In a literal sense, the word pedagogy stems from the Greek word that effectively means “the art of teaching children.” More specifically, agogos means leader in Greek, and pedagogue refers to the teacher. Paidagogos were slaves tasked with taking boys to school and back, teaching them manners and tutoring them.

Pedagogy vs. Andragogy

Pedagogy is the teaching of children or dependent personalities. This means that it is up to the instructor to determine how, what and when course concepts are learned. Andragogy is the facilitation of learning for adults, who are self-directed learners. Adults are primarily driven by intrinsic motivation and can solve complex problems relying on past experiences. This must be taken into account in order to best support them in retaining new ideas, learning new ways of problem-solving, and strengthening independent thinking.

1.1. Why is pedagogy important?

Having a well-thought-out pedagogy can improve the quality of your teaching and the way students learn, helping them gain a deeper grasp of fundamental material. Being mindful of the way you teach can help you better understand how to help students achieve deeper learning. And it can, in turn, impact student perception, resulting in cooperative learning environments. The proper pedagogical approach helps students move beyond simple forms of thinking as defined in the Bloom’s taxonomy pyramid, like basic memorization and comprehension, to complex learning processes like analysis, evaluation, and creation. Students can leverage their preferred learning styles with a teaching process that supports them, and the way they like to learn.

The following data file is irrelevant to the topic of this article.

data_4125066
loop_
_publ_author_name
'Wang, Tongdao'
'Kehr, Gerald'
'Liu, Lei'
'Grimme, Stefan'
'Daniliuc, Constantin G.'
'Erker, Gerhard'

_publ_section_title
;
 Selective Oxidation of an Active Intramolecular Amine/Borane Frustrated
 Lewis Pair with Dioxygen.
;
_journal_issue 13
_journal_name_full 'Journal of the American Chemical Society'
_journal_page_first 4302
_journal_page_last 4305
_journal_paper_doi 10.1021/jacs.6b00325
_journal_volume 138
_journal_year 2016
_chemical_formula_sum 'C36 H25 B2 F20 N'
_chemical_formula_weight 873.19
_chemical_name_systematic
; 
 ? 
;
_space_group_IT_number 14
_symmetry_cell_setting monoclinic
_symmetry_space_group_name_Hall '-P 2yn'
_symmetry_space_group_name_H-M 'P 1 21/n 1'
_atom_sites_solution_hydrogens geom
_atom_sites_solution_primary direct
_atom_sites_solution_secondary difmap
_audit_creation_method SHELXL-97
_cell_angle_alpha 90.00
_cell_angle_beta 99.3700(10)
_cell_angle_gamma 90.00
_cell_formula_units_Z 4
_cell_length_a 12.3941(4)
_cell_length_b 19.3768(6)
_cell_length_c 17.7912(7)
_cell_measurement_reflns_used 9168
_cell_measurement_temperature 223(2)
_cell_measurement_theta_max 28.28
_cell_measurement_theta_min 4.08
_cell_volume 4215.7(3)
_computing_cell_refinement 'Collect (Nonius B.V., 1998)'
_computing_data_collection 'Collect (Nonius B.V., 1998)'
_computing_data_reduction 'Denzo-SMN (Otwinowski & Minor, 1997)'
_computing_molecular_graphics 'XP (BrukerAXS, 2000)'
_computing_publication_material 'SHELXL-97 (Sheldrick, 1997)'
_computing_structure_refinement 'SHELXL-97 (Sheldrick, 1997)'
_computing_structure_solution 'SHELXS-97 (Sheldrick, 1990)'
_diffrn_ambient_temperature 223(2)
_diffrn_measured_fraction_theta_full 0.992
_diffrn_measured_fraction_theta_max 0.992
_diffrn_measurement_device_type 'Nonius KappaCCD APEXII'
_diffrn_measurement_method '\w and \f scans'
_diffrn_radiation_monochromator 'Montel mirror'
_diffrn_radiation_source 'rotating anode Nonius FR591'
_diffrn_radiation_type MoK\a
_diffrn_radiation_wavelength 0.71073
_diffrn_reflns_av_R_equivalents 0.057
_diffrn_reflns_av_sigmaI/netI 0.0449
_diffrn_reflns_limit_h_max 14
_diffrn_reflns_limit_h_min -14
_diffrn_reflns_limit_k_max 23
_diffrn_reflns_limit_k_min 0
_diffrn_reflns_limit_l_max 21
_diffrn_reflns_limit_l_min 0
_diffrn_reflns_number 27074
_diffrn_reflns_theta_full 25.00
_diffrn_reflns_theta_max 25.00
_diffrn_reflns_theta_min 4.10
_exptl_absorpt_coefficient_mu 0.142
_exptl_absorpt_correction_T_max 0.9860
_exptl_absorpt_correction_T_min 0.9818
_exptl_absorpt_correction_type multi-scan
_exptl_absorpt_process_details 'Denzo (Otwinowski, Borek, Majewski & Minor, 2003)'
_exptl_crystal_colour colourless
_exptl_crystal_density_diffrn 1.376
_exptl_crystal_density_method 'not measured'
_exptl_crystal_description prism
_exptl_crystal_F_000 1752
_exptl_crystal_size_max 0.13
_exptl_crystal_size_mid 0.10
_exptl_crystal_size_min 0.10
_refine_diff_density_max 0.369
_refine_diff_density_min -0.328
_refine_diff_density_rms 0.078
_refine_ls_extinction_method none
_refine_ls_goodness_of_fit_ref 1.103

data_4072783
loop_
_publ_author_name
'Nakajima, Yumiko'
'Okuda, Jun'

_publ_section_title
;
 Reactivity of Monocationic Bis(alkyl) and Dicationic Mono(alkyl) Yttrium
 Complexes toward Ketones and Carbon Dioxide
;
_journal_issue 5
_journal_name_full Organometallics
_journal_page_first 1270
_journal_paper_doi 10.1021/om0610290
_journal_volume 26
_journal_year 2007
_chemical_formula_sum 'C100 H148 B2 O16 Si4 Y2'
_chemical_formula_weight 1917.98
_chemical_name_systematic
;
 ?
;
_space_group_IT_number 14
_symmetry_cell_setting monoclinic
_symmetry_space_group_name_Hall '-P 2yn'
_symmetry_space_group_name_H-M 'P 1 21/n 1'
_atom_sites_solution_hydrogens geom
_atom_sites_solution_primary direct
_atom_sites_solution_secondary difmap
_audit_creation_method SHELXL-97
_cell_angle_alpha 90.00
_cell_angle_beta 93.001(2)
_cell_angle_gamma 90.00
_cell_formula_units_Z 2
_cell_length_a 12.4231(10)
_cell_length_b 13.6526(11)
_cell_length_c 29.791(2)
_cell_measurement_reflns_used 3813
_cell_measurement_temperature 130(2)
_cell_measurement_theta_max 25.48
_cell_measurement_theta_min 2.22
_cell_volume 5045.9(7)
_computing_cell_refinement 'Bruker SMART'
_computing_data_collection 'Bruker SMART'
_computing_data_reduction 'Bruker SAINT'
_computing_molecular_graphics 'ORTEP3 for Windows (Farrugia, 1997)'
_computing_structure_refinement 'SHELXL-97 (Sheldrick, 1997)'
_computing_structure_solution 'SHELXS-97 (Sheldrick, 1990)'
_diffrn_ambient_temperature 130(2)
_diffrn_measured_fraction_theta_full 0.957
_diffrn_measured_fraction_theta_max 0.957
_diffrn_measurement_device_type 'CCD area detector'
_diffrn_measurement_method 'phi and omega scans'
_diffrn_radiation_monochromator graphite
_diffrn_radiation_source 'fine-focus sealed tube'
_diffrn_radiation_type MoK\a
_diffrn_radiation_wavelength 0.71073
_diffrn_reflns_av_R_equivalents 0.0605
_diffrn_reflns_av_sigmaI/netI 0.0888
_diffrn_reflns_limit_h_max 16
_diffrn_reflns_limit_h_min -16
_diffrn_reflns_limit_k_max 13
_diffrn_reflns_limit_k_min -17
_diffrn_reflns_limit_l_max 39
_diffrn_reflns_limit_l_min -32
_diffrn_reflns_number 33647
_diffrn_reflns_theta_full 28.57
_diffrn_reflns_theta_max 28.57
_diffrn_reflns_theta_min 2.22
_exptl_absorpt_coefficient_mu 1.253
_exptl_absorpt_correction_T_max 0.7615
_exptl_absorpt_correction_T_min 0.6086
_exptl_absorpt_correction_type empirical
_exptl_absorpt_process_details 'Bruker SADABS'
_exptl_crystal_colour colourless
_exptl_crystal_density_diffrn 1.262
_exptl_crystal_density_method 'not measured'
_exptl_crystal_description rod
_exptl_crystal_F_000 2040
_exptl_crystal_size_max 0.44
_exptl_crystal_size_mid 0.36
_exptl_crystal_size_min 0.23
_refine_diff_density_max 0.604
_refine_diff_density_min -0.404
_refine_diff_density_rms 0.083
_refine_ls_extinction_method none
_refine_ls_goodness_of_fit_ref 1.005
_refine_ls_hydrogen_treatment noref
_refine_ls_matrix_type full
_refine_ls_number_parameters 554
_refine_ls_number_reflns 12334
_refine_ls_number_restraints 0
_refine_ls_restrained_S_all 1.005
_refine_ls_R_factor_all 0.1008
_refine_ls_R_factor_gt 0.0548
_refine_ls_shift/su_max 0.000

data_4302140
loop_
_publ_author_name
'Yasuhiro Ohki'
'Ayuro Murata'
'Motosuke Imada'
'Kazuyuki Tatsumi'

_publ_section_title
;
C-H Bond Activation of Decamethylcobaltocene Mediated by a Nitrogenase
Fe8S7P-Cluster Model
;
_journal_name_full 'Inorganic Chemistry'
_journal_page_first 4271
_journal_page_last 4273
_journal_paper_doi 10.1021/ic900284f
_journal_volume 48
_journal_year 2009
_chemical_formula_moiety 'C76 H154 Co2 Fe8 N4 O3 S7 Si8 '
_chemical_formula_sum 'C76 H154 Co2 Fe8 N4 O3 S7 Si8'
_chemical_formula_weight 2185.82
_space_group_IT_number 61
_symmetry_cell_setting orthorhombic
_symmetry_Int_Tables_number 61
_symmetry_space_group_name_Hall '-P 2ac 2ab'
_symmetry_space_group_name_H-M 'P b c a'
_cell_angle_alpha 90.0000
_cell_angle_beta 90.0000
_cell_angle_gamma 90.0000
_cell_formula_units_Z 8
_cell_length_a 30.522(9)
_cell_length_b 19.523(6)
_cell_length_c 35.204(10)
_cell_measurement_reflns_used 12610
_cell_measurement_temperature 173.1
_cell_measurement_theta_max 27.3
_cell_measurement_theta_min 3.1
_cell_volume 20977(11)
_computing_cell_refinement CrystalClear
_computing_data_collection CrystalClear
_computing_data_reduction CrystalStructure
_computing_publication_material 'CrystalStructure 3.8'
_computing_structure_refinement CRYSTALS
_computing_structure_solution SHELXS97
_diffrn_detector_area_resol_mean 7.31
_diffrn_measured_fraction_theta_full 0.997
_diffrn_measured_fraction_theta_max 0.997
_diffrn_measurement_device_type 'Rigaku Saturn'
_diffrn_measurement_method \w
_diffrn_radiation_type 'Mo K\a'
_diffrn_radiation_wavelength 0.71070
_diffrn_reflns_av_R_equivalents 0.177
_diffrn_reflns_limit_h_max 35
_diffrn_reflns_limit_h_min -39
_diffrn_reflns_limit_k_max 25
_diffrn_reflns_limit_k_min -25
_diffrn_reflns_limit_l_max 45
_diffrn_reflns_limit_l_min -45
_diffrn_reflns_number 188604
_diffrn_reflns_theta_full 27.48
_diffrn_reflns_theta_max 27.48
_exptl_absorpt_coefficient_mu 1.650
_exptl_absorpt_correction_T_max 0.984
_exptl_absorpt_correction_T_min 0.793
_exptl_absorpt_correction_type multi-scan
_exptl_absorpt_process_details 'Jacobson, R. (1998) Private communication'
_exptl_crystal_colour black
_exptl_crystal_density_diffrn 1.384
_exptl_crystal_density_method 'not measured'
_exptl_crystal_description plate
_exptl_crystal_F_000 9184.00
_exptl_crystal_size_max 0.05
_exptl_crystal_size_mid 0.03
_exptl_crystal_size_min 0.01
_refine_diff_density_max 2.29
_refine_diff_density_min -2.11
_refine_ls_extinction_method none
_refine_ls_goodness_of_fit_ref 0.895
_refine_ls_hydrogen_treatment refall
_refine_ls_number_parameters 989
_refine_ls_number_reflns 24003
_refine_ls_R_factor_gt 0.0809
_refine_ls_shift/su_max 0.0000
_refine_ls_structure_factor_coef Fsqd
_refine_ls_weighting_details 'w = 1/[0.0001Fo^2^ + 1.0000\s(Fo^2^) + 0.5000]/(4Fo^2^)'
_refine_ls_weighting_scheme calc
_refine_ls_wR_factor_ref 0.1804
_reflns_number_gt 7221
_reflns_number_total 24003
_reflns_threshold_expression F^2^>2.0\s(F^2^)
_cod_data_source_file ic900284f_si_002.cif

1.2. How do you say ‘pedagogy’?

Pedagogy is pronounced differently in various countries. The International Phonetic Alphabet pronunciation is ˈpɛdəˌɡoʊdʒi/ /ˈpɛdəˌɡɑdʒi/. In both the U.K. and U.S., it’s often pronounced “ped-a-gaug-gee” (as in “geese”) though some use the “j” sound and pronounce it “paidag-o-jee” (as in the seventh letter of the alphabet, “g”.)

Others, particularly in the U.K., say “pe-de-gaw-jee,” with more of an “ugh” sound in the middle, and replace the “go” sound with “gaw.” The Merriam-Webster dictionary suggests it should be “pe-de-go-je” (or ga).

2. Pedagogical strategies

There are countless pedagogies that can help you engage students. By implementing activities from different pedagogical techniques in your classroom, you’ll ensure students can tackle learning in a way that best meets their needs. Here, we outline nine pedagogical approaches that help students develop higher-order thinking skills and provide a more nuanced understanding of how their learnings fit into the world around them.